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Accountability is Working for Florida Students

• Patricia Levesque

Miami-Dade school children have made significant academic progress over the past several years. This is because of strong leadership from Superintendent Alberto Carvalho and school accountability reforms that have turned around Florida’s once dismal public education system.

In his recent analysis of accountability, reported in the Herald, I was glad to see Mr. Carvalho reject the “opt-out” fad embraced by less thoughtful school officials. Memories appear to be short in this state. Prior to Florida’s close monitoring of student achievement, millions of disadvantaged children fell through the cracks of an education system that considered their success optional.

In the early 1990s, about 70 percent of Florida’s African American and Hispanic students were functionally illiterate and overall graduation rates hovered around 50 percent. Do we want a return to this era?

I also agree with the Superintendent that we must end excessive testing. We need fewer, higher quality assessments, allowing for more instructional time in the classroom.

However, we disagree on the need to further delay accountability provisions tied to the new Florida Standards and their accompanying assessments.

This transition has been in the works for several years. Like other school districts, Miami-Dade voluntarily signed off on the higher standards in 2010. And the district received $73 million in Race to the Top funds, with part of that money intended to fund implementation of the standards.

The state also has agreed to suspend sanctions related to test scores this year. School grades will be nothing more than an informational tool to let districts know where they stand, making this year somewhat of a dress rehearsal, with normal accountability measures to return in 2015-16.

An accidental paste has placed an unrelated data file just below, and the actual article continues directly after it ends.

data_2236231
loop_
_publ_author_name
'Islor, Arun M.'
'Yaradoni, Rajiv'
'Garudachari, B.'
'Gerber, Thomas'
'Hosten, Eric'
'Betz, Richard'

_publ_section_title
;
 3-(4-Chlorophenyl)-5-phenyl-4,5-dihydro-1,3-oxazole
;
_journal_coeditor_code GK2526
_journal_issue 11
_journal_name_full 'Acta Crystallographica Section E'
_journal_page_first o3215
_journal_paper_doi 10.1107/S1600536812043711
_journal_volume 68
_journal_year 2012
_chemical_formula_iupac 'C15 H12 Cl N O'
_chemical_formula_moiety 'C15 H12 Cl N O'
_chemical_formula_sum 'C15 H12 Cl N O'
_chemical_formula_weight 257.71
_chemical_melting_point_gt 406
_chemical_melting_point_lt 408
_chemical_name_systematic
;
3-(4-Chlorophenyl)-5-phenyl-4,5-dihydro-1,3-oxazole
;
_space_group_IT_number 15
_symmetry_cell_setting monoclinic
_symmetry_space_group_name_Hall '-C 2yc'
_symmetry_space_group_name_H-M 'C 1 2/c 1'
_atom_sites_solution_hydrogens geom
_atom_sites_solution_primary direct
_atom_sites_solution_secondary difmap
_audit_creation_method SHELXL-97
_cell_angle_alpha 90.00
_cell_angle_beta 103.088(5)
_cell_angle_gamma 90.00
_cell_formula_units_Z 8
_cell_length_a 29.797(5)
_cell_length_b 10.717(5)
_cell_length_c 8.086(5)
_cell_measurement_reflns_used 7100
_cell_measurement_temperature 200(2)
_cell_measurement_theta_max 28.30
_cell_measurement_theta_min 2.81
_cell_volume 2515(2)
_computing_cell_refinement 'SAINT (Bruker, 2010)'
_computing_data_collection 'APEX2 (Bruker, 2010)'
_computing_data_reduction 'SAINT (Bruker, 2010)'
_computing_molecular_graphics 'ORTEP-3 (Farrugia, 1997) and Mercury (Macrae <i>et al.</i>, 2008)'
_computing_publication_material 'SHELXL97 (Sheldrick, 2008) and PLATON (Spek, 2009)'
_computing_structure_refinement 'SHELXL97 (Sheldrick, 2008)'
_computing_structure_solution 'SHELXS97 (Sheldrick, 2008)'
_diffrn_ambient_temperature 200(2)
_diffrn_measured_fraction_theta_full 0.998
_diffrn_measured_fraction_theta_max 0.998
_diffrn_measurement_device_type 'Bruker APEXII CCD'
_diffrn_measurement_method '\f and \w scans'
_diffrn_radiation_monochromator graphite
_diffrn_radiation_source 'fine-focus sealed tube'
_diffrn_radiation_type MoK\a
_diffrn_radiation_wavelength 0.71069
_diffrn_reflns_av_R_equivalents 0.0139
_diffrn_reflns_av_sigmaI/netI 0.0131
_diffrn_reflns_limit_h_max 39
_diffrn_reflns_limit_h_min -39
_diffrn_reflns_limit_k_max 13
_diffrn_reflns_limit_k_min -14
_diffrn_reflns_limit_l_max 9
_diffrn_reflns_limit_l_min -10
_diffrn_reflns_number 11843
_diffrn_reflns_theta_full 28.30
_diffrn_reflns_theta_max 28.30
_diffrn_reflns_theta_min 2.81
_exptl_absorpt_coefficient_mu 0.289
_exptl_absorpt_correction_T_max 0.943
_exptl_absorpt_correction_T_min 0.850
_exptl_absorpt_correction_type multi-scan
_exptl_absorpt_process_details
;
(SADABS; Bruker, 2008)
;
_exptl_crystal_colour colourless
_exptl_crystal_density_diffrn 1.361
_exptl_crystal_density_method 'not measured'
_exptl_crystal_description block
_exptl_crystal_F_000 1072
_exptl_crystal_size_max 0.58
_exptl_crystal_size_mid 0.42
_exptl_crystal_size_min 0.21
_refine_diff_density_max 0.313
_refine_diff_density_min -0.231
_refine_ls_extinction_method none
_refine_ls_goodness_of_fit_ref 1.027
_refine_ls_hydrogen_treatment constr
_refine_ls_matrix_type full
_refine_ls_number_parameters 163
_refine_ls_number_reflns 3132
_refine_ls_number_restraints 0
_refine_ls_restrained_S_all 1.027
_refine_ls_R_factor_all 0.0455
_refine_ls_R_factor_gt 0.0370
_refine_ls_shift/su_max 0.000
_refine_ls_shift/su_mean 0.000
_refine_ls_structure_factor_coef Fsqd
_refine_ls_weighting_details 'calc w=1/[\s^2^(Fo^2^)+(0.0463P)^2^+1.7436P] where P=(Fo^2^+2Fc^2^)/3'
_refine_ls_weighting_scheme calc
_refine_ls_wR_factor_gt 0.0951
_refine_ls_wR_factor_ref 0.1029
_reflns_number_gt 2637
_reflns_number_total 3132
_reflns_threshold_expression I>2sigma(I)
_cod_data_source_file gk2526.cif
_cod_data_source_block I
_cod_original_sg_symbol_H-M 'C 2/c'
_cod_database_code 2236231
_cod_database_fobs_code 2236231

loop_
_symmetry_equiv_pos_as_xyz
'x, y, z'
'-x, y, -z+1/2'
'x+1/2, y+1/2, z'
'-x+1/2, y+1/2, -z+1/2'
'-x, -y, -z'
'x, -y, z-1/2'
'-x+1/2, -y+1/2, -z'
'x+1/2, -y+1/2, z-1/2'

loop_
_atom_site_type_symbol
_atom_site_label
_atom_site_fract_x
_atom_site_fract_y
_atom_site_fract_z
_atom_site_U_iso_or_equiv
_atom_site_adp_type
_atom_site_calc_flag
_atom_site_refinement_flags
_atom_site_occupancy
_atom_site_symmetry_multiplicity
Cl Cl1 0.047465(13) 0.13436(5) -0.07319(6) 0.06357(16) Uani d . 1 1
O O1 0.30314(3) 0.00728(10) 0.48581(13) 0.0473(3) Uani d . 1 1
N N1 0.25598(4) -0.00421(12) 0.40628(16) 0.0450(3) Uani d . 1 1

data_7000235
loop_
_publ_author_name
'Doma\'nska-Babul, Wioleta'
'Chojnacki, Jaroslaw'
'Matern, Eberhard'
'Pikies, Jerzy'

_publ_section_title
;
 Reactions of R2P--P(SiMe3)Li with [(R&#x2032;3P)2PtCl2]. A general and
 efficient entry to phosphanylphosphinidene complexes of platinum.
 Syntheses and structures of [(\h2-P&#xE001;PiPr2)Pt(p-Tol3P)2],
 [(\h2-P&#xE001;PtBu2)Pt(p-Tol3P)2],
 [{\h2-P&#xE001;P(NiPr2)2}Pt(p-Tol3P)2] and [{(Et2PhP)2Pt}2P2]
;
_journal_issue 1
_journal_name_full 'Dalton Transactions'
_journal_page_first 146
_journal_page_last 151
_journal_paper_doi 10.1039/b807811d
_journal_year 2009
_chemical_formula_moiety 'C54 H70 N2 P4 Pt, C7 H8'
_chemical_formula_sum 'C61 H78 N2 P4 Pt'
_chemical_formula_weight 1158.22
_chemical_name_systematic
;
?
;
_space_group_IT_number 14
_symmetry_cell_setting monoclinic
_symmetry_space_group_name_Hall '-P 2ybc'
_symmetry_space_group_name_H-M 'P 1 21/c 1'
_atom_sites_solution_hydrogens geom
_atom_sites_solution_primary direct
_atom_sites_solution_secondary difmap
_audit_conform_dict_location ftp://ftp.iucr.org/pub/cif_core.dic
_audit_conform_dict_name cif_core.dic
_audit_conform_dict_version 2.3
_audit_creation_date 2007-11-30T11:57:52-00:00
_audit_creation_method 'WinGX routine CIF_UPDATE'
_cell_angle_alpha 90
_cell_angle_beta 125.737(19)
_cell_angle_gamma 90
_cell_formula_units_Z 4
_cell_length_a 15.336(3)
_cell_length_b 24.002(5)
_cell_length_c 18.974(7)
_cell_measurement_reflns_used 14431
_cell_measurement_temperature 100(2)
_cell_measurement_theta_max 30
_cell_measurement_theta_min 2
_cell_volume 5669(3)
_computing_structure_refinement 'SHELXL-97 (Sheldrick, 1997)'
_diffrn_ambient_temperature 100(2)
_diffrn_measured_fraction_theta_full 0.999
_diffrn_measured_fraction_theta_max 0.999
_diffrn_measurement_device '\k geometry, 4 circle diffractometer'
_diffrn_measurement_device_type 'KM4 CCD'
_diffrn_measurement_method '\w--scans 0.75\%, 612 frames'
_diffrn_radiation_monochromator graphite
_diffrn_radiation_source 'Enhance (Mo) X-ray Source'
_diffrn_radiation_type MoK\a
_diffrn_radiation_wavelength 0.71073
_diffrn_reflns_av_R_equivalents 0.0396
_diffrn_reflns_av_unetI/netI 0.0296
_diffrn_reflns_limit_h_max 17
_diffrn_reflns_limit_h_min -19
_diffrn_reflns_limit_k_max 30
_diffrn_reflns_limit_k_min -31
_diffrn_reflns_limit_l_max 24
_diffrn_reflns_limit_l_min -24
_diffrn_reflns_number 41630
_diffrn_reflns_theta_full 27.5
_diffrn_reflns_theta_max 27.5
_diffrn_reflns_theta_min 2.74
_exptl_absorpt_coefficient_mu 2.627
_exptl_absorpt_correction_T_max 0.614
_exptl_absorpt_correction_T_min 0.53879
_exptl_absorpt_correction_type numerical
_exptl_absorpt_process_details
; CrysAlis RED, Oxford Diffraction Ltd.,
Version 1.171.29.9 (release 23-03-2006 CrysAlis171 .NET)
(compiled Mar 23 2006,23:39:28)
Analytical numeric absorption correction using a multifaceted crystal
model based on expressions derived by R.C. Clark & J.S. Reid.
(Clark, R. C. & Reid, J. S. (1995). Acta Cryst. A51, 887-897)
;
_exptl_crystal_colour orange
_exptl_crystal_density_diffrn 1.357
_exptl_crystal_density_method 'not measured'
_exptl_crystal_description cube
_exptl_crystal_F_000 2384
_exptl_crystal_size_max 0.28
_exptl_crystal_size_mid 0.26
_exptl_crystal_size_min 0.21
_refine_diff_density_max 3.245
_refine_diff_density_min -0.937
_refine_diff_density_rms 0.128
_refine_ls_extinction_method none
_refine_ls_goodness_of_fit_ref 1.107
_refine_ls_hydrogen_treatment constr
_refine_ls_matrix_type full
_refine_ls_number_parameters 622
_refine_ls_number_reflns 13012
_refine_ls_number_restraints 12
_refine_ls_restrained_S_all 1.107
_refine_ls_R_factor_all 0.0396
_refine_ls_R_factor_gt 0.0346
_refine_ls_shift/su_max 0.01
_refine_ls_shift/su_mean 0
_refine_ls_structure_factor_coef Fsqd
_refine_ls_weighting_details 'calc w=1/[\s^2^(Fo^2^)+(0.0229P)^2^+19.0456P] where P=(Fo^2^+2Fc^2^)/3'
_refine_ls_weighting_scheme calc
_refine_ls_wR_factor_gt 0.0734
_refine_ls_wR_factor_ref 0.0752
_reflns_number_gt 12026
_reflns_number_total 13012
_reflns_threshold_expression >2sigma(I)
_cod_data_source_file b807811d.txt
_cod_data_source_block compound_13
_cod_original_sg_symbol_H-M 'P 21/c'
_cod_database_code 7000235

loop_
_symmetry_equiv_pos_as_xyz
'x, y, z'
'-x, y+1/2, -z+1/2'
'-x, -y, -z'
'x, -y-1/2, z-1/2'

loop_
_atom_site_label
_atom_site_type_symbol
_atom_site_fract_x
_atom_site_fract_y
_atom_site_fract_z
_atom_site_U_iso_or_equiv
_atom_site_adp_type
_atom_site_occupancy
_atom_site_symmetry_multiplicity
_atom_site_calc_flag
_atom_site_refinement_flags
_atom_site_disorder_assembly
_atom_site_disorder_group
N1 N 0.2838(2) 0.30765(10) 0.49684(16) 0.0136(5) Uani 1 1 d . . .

Mr. Carvalho has expressed concerns that the new tests may not be appropriate for Florida students because they are being “field tested’’ in Utah. A field test is where you give questions from a new test to a representative sample of students to ensure there are no glitches. For example, if a question receives an inordinate number of wrong answers, it is flagged for review.

Obviously, Florida has a different demographic makeup than Utah. But we are still teaching math. There isn’t Hispanic math and Asian math and African American math. All kids have to know the same math.

That doesn’t mean we turn a complete blind eye to the possibility of cultural bias. And the Florida Department of Education is not doing that.

Florida experts and educators will extensively review every question that will appear on Florida’s test this spring before the question “counts” in a school’s grade, effectively “field testing” every single item with all Florida students. They already have been reviewing and providing input on the formula used for scoring the writing tests.

The new tests to measure knowledge of the Florida Standards will be thoroughly vetted.

I should point out that the education department has more than 15 years of experience ensuring that standardized assessments given here are appropriate for Florida children and are free of cultural bias.

The next few years are going to be challenging. Test scores are going to go down this school year because the Florida Standards are harder. Some complain this sends a confusing signal to parents and the public because students actually can be making progress, even while school grades drop.

But Florida has been doing this for 15 years. We raise the bar in the classroom, causing test scores and school grades to temporarily go down. But then the scores and grades trend back up as students and teachers adapt to the challenge.

The alternative is stagnation.

This process has made Florida a national leader in making academic progress, with our most disadvantaged students the biggest beneficiaries. If people are confused by this, the problem is not with the policy. It’s with communication.

Lastly, I will point out that in 2012, Miami-Dade won the prestigious Broad Prize for being the nation’s outstanding urban school district. This year, Orange County is a finalist.

Accountability is working for our kids.

About the author

Patricia Levesque @levesquepat

Patricia is the Chief Executive Officer for the Foundation for Excellence in Education. She served as Governor Jeb Bush’s deputy chief of staff for education, enterprise solutions for government, minority procurement, and business and professional regulation. Previously, Patricia served six years in the Florida Legislature in the Speakers Office and as staff director over education policy. Contact Patricia at